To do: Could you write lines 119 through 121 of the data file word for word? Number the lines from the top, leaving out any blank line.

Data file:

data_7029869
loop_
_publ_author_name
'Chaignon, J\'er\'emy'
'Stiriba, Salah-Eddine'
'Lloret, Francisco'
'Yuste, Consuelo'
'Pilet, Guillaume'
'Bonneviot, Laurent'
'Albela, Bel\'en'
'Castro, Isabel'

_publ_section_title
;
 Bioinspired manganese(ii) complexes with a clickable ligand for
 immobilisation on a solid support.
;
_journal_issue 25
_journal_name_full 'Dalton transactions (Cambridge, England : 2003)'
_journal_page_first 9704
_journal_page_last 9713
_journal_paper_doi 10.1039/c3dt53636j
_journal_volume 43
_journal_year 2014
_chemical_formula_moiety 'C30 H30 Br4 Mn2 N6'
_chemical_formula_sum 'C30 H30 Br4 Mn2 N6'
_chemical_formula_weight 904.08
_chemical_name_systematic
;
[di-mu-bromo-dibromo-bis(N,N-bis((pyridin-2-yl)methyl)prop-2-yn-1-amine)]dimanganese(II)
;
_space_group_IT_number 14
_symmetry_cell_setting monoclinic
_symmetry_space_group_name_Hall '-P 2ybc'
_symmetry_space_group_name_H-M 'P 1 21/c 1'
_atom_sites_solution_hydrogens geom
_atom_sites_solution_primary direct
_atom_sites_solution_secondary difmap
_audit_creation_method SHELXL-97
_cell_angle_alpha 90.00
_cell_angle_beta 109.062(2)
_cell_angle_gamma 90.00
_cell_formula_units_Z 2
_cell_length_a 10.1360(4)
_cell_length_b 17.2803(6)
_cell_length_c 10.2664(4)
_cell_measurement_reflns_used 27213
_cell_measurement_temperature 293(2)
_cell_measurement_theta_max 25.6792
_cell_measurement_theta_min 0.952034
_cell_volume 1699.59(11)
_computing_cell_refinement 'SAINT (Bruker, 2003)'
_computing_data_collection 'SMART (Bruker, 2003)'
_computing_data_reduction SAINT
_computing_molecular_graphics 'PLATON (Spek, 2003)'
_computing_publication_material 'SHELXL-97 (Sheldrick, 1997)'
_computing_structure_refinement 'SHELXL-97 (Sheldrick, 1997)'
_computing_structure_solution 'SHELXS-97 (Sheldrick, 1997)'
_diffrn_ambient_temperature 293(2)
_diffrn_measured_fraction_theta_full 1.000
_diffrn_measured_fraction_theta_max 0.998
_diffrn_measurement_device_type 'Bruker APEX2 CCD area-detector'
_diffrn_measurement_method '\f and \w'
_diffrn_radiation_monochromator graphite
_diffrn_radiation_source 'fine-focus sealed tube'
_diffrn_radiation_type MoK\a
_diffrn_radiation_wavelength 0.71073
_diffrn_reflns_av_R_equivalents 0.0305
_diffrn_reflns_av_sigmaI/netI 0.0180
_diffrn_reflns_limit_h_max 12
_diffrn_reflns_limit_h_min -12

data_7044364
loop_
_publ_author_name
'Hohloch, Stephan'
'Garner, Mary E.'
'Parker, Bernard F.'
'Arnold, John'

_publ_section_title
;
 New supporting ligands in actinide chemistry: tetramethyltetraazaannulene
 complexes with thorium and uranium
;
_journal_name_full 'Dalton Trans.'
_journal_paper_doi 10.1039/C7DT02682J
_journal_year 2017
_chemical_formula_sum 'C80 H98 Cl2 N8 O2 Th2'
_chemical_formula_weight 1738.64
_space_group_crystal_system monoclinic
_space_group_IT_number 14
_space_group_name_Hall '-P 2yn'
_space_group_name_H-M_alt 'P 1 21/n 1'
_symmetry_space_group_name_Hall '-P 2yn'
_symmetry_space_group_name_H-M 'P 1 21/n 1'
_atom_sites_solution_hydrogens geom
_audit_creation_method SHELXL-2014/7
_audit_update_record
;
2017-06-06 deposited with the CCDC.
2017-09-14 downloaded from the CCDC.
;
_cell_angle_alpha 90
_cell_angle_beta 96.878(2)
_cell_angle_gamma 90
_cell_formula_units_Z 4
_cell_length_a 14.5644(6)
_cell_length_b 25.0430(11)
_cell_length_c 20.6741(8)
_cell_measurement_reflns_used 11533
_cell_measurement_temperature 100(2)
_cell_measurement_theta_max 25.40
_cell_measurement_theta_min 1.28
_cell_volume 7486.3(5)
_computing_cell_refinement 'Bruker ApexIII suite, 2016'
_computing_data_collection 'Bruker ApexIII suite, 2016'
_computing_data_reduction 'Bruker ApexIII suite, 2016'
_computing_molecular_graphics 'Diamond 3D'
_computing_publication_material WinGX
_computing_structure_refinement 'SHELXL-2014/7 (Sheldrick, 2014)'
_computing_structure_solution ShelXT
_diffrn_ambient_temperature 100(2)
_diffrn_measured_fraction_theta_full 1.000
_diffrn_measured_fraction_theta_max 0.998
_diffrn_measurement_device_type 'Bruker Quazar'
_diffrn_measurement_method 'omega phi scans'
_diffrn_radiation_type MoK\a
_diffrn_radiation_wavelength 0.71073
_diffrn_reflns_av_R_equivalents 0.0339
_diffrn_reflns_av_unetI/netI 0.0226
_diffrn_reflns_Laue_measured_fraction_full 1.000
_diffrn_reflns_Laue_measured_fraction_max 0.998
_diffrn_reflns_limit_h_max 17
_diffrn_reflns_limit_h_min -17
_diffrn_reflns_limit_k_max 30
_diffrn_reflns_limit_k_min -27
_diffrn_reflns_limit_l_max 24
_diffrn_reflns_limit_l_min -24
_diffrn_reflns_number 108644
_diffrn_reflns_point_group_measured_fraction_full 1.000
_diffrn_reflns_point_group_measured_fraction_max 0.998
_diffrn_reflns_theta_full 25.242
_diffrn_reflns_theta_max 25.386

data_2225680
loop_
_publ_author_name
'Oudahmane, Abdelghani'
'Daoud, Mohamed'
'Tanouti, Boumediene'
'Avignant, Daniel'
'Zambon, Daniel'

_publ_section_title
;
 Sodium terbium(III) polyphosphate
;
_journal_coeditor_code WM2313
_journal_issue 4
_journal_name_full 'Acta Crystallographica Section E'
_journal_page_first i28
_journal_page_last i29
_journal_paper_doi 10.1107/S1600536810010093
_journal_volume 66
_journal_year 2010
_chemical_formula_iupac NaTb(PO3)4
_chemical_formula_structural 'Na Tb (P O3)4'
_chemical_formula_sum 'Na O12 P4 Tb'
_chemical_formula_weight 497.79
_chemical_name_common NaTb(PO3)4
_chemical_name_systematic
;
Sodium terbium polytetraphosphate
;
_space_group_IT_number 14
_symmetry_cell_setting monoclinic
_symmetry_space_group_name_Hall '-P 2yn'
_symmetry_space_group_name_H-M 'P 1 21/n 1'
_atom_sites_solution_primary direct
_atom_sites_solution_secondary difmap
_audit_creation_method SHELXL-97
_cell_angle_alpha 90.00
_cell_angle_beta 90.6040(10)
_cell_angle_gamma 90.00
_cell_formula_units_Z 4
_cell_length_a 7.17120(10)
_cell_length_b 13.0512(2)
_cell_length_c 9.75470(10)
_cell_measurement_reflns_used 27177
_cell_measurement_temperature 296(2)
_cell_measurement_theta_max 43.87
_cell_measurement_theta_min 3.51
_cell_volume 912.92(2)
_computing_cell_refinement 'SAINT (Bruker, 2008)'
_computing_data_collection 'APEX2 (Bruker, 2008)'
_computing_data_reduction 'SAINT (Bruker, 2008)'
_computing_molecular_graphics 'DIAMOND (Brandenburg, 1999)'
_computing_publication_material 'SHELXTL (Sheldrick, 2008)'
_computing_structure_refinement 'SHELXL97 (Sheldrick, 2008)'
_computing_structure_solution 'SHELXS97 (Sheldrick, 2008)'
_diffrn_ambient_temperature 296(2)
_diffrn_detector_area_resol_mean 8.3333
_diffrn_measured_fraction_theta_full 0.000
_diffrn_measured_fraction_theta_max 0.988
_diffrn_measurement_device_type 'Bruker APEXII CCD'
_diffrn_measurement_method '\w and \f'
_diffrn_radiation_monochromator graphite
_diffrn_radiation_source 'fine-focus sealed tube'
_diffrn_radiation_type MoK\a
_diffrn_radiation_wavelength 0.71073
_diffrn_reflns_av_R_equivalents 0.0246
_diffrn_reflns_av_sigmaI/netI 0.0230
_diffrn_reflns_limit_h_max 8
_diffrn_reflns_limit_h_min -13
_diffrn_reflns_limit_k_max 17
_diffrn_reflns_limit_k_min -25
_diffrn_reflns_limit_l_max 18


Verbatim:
_computing_structure_solution ShelXT
_diffrn_ambient_temperature 100(2)
_diffrn_measured_fraction_theta_full 1.000